Why its important to document the service of Arab Americans
By Ray Hanania
Arab Americans are discriminated against in America. We are signed out for political discrimination, racial discrimination and societal discrimination. We are often portrayed as being unpatriotic and marginalized. We are excluded from the fundamental foundations of society and denied the privileges of being citizens of this country even though we are citizens.
There have been members of the Arab American community who have served in the American military since before the American Civil War. We collect these stories that have been previously posted and that we have rights to republish, and we include original content submitted by relatives of veterans or veterans themselves.
Arab Americans have served in defense of this country in World. War I, World War II, the Korean War, the Vietnam War, and the wars in Iraq, Lebanon, Syria, Kuwait and in the fight against the ISIS terrorists.
We have fought proudly, and patriotically and yet our patriotism is often challenged and denied.
We are Americans in every aspect, similar to individuals of other races, ethnicities and national origin, and yet we are denied basic fundamental rights that include, for example, our share of Federal Government program support. That support comes not only from having served in the military but also being included in the U.S. Census. Unfortunately, because of racism and xenophobia, Arab Americans are excluded from the U.S. Census and we are denied Federal program support. That support includes hundreds of millions of dollars that are divided up among other ethnic and racial groups including African Americans, Hispanics, Asian Americans, Native Americans and many, many more.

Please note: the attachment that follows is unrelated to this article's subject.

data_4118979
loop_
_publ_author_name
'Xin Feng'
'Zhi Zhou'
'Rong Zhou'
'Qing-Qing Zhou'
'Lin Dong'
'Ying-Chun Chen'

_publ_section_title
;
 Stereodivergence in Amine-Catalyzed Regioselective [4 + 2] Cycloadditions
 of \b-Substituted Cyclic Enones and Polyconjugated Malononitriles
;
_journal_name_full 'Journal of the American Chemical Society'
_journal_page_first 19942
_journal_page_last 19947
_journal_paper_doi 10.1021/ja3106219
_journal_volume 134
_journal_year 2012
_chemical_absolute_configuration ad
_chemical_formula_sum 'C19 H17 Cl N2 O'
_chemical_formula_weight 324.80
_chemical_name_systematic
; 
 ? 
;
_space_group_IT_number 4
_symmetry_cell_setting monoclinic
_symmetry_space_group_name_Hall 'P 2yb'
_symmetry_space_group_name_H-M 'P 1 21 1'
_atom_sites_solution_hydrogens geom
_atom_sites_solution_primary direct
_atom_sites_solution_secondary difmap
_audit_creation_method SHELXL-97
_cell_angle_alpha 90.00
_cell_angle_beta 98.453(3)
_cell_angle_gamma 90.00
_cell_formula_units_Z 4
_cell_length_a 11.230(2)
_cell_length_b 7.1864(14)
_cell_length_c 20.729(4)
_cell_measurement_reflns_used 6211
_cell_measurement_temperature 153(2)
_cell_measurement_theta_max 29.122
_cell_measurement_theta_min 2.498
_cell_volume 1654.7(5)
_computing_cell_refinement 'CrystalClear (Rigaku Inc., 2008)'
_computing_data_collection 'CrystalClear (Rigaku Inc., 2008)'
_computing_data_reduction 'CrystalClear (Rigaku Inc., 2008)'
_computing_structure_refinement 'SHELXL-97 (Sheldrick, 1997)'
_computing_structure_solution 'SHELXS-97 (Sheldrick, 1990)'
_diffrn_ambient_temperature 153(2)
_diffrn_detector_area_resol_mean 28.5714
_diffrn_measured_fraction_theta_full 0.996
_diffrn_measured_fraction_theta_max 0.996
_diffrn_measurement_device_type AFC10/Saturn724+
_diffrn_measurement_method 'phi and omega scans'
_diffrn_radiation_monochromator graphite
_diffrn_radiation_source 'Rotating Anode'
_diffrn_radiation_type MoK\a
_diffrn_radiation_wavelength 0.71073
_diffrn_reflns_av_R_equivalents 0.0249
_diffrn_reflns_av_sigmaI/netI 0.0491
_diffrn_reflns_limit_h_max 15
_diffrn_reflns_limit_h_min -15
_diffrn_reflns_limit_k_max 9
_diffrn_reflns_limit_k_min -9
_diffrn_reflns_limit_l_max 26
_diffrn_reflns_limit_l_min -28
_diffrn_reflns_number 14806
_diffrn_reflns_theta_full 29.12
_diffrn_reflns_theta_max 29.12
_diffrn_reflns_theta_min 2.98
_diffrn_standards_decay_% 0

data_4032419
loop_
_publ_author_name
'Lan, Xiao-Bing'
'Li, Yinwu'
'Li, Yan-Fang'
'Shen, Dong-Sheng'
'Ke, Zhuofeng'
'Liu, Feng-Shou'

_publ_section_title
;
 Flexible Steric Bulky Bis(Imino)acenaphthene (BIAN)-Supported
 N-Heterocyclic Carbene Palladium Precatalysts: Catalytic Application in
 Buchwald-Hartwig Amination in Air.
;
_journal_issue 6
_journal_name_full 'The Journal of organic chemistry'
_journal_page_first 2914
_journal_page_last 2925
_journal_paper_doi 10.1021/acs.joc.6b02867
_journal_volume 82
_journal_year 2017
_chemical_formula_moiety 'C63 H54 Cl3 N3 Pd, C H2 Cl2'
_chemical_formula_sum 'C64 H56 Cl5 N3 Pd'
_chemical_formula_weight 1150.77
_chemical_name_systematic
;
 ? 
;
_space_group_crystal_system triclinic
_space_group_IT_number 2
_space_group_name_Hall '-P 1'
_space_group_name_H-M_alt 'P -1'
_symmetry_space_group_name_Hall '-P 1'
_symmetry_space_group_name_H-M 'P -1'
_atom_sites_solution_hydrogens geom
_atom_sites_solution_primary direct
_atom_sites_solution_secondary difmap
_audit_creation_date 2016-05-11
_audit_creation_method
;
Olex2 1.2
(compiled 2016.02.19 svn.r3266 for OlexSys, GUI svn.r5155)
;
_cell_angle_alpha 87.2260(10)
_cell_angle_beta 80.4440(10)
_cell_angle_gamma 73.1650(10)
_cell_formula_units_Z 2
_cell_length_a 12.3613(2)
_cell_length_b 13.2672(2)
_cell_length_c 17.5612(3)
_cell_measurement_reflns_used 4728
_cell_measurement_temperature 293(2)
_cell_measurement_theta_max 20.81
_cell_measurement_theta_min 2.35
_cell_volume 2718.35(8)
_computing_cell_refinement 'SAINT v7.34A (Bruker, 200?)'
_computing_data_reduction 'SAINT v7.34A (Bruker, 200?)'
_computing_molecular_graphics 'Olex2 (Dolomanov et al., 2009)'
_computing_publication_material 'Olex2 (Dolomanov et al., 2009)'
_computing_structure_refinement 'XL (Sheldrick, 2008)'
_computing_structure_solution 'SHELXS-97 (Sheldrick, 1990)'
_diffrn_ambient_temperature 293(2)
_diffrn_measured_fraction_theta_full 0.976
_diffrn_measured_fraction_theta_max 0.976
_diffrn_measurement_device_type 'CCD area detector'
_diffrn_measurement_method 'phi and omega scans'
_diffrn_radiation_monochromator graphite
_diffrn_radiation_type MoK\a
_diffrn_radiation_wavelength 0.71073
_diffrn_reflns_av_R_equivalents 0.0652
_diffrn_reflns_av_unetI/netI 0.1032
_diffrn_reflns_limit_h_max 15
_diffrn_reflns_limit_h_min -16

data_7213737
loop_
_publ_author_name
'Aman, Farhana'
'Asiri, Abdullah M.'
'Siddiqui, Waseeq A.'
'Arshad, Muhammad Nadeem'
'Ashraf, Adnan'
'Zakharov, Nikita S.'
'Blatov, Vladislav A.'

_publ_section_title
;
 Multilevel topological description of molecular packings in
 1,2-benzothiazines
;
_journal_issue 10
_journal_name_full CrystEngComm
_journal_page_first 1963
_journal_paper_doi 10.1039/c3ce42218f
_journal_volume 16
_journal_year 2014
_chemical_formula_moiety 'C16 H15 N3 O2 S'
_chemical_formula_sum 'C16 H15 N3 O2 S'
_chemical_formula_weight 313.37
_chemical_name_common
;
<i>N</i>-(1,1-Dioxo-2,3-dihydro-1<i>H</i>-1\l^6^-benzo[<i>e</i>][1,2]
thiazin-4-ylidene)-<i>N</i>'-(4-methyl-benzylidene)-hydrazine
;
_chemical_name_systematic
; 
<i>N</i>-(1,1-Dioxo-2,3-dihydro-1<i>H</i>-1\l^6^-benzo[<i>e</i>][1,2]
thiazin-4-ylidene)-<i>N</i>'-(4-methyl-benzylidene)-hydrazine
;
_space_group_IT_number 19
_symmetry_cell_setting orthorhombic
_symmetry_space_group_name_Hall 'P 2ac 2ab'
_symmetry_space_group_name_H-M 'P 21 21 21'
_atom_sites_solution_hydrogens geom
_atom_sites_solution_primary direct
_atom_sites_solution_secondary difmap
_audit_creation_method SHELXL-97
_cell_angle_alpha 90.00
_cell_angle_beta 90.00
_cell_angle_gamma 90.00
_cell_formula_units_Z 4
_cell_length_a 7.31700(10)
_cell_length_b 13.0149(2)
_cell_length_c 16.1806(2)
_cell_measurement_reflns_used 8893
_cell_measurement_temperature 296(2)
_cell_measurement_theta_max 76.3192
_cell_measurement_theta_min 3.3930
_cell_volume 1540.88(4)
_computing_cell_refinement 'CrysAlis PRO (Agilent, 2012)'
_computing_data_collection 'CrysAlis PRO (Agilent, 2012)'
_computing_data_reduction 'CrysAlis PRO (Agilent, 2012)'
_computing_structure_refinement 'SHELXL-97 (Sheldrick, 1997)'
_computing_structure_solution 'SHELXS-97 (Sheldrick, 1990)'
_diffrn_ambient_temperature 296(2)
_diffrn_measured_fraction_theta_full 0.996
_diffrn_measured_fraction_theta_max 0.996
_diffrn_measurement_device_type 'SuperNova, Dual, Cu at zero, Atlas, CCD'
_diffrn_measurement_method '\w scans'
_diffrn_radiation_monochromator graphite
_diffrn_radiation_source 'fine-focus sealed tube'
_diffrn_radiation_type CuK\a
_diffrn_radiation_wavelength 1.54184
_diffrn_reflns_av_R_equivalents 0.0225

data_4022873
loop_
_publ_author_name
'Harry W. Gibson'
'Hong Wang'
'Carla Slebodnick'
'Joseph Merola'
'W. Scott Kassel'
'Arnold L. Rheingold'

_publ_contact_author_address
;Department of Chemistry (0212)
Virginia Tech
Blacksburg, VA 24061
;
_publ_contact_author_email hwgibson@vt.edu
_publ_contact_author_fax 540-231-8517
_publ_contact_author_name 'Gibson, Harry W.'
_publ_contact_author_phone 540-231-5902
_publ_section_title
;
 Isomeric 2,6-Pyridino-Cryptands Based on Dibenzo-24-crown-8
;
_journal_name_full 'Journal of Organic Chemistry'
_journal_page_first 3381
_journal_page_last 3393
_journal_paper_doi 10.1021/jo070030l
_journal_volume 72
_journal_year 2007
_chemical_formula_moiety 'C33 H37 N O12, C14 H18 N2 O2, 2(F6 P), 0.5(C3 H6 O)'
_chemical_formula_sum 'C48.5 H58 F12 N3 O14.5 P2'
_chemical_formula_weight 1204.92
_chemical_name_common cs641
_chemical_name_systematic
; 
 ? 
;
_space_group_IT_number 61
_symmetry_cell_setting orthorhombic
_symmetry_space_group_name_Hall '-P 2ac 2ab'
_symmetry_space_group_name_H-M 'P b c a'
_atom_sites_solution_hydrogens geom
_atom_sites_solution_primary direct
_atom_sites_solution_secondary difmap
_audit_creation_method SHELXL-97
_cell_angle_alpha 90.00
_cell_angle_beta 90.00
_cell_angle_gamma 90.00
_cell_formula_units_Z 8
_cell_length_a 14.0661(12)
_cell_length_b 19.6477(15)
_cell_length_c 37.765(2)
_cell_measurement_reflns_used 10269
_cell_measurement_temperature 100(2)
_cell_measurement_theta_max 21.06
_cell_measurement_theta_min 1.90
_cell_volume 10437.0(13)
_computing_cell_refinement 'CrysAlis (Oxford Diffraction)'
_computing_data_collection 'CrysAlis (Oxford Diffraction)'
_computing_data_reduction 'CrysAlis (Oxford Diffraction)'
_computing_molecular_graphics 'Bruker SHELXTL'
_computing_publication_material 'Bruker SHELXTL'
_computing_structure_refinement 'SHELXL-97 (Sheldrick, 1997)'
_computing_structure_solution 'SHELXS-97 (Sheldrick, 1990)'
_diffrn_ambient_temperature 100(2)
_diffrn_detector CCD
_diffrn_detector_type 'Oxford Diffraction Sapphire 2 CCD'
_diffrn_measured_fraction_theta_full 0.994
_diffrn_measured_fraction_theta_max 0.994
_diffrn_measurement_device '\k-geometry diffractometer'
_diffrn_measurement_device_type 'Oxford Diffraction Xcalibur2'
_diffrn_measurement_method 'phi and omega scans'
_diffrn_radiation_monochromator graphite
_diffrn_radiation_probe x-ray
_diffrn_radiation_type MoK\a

In the posts, you will be able to read about the history and experiences of many of the Arab Americans who served in the various branches of the U.S. Military including the U.S. Air Force, the U.S. Army, the U.S. Marines, the U.S. Navy and in other branches including the reserve and national guard.
We have held every rank from he lowers to the highest. We have won medals of honor and have been honorably discharged. Our bravery has been affirmed in records but never showcased because of the racism that exists in this society.
One reason Arab Americans who have served in the military and who are veteran fight so hard to insist upon our recognition is to demonstrate that we are equal to everyone in this country.
We deserve respect and we deserve recognition. And, we deserve to tell our individual stories.
Don’t allow the racism that is fundamental to American society to prevent you from telling your story or the story or your relatives who served int he military. Whether you are now active duty or have served in active duty, or in the reserves or the national guard, you have a right and even an obligation to share that story not only for yourself but for your community and to also make America a stronger and more righteous nation.
We support America’s freedoms and we have sacrificed our lives to defend that freedom. We fought the Nazis in Europe and the Japanese in the Pacific. We defended American interests in the Middle East where our ancestors originate doing so knowing that we are helping to preserve human rights in the Arab World.
We are Christian and we are Muslim. And we come from 22 Arab countries including Palestine, Jordan, Lebanon, Egypt, Syria, Saudi Arabia, Kuwait, Libya, Yemen, Algeria and more.
If you served in the U.S. Military or if your relatives served in the U.S. Military, make sure to submit your story or your relative’s stories and photos so we can share them here.
Email them to email@example.com.
Don;t let the fundamental racist hatred that plagues American prevent you from helping to eradicate that racism and make American a better country’s he country of freedom and human rights that it strives to be.
(Ray Hanania is an award winning former Chicago City Hall reporter who served in the U.S. Air Force during the Vietnam War with honor and distinction. Hanania is currently a columnist and correspondent for several American and Middle East newspapers. Visit www.Hanania.com for information on his writings, his radio shows and his podcasts.)
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